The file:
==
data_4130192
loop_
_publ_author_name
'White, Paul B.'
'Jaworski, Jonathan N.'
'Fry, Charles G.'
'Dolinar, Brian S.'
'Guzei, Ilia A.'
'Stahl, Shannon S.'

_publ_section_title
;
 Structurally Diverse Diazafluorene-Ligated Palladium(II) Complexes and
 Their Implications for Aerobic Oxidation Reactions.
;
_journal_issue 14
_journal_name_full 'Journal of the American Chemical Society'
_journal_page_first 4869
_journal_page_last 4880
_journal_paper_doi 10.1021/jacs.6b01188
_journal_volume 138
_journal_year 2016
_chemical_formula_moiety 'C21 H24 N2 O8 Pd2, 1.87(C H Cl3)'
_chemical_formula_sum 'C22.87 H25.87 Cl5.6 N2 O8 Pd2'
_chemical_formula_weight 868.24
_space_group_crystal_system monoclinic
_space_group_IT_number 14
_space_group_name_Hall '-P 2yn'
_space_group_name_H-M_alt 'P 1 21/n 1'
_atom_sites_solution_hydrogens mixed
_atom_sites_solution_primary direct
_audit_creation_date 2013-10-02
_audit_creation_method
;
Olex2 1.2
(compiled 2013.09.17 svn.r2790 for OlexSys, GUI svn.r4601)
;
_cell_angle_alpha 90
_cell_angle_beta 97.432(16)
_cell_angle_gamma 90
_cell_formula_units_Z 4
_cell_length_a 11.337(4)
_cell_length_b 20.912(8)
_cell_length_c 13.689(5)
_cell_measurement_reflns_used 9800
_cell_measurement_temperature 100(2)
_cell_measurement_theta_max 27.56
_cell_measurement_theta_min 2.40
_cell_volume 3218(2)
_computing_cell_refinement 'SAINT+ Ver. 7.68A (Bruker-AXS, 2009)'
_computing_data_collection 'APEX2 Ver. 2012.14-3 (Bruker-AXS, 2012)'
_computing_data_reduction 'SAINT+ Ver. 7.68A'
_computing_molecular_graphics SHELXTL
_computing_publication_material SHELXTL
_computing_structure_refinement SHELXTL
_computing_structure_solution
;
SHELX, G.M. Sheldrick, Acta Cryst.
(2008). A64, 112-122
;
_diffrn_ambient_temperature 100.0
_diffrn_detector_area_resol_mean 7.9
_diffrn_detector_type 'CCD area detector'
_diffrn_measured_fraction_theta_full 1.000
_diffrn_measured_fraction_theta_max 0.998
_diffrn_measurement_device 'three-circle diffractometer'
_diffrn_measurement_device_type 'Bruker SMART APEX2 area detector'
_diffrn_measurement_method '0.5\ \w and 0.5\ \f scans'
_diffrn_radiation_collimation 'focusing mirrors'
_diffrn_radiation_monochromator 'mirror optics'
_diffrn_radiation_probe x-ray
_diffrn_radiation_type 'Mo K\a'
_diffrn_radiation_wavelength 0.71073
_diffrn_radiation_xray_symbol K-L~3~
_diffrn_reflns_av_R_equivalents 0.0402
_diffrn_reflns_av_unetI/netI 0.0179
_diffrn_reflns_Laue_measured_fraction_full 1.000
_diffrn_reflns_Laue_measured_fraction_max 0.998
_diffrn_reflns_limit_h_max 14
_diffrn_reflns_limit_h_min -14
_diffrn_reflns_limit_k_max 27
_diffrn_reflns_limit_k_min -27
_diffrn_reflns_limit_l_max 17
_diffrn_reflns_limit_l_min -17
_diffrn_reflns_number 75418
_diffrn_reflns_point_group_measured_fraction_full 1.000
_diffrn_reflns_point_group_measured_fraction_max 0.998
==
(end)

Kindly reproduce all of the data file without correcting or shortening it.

data_4130192
loop_
_publ_author_name
'White, Paul B.'
'Jaworski, Jonathan N.'
'Fry, Charles G.'
'Dolinar, Brian S.'
'Guzei, Ilia A.'
'Stahl, Shannon S.'

_publ_section_title
;
 Structurally Diverse Diazafluorene-Ligated Palladium(II) Complexes and
 Their Implications for Aerobic Oxidation Reactions.
;
_journal_issue 14
_journal_name_full 'Journal of the American Chemical Society'
_journal_page_first 4869
_journal_page_last 4880
_journal_paper_doi 10.1021/jacs.6b01188
_journal_volume 138
_journal_year 2016
_chemical_formula_moiety 'C21 H24 N2 O8 Pd2, 1.87(C H Cl3)'
_chemical_formula_sum 'C22.87 H25.87 Cl5.6 N2 O8 Pd2'
_chemical_formula_weight 868.24
_space_group_crystal_system monoclinic
_space_group_IT_number 14
_space_group_name_Hall '-P 2yn'
_space_group_name_H-M_alt 'P 1 21/n 1'
_atom_sites_solution_hydrogens mixed
_atom_sites_solution_primary direct
_audit_creation_date 2013-10-02
_audit_creation_method
;
Olex2 1.2
(compiled 2013.09.17 svn.r2790 for OlexSys, GUI svn.r4601)
;
_cell_angle_alpha 90
_cell_angle_beta 97.432(16)
_cell_angle_gamma 90
_cell_formula_units_Z 4
_cell_length_a 11.337(4)
_cell_length_b 20.912(8)
_cell_length_c 13.689(5)
_cell_measurement_reflns_used 9800
_cell_measurement_temperature 100(2)
_cell_measurement_theta_max 27.56
_cell_measurement_theta_min 2.40
_cell_volume 3218(2)
_computing_cell_refinement 'SAINT+ Ver. 7.68A (Bruker-AXS, 2009)'
_computing_data_collection 'APEX2 Ver. 2012.14-3 (Bruker-AXS, 2012)'
_computing_data_reduction 'SAINT+ Ver. 7.68A'
_computing_molecular_graphics SHELXTL
_computing_publication_material SHELXTL
_computing_structure_refinement SHELXTL
_computing_structure_solution
;
SHELX, G.M. Sheldrick, Acta Cryst.
(2008). A64, 112-122
;
_diffrn_ambient_temperature 100.0
_diffrn_detector_area_resol_mean 7.9
_diffrn_detector_type 'CCD area detector'
_diffrn_measured_fraction_theta_full 1.000
_diffrn_measured_fraction_theta_max 0.998
_diffrn_measurement_device 'three-circle diffractometer'
_diffrn_measurement_device_type 'Bruker SMART APEX2 area detector'
_diffrn_measurement_method '0.5\ \w and 0.5\ \f scans'
_diffrn_radiation_collimation 'focusing mirrors'
_diffrn_radiation_monochromator 'mirror optics'
_diffrn_radiation_probe x-ray
_diffrn_radiation_type 'Mo K\a'
_diffrn_radiation_wavelength 0.71073
_diffrn_radiation_xray_symbol K-L~3~
_diffrn_reflns_av_R_equivalents 0.0402
_diffrn_reflns_av_unetI/netI 0.0179
_diffrn_reflns_Laue_measured_fraction_full 1.000
_diffrn_reflns_Laue_measured_fraction_max 0.998
_diffrn_reflns_limit_h_max 14
_diffrn_reflns_limit_h_min -14
_diffrn_reflns_limit_k_max 27
_diffrn_reflns_limit_k_min -27
_diffrn_reflns_limit_l_max 17
_diffrn_reflns_limit_l_min -17
_diffrn_reflns_number 75418
_diffrn_reflns_point_group_measured_fraction_full 1.000
_diffrn_reflns_point_group_measured_fraction_max 0.998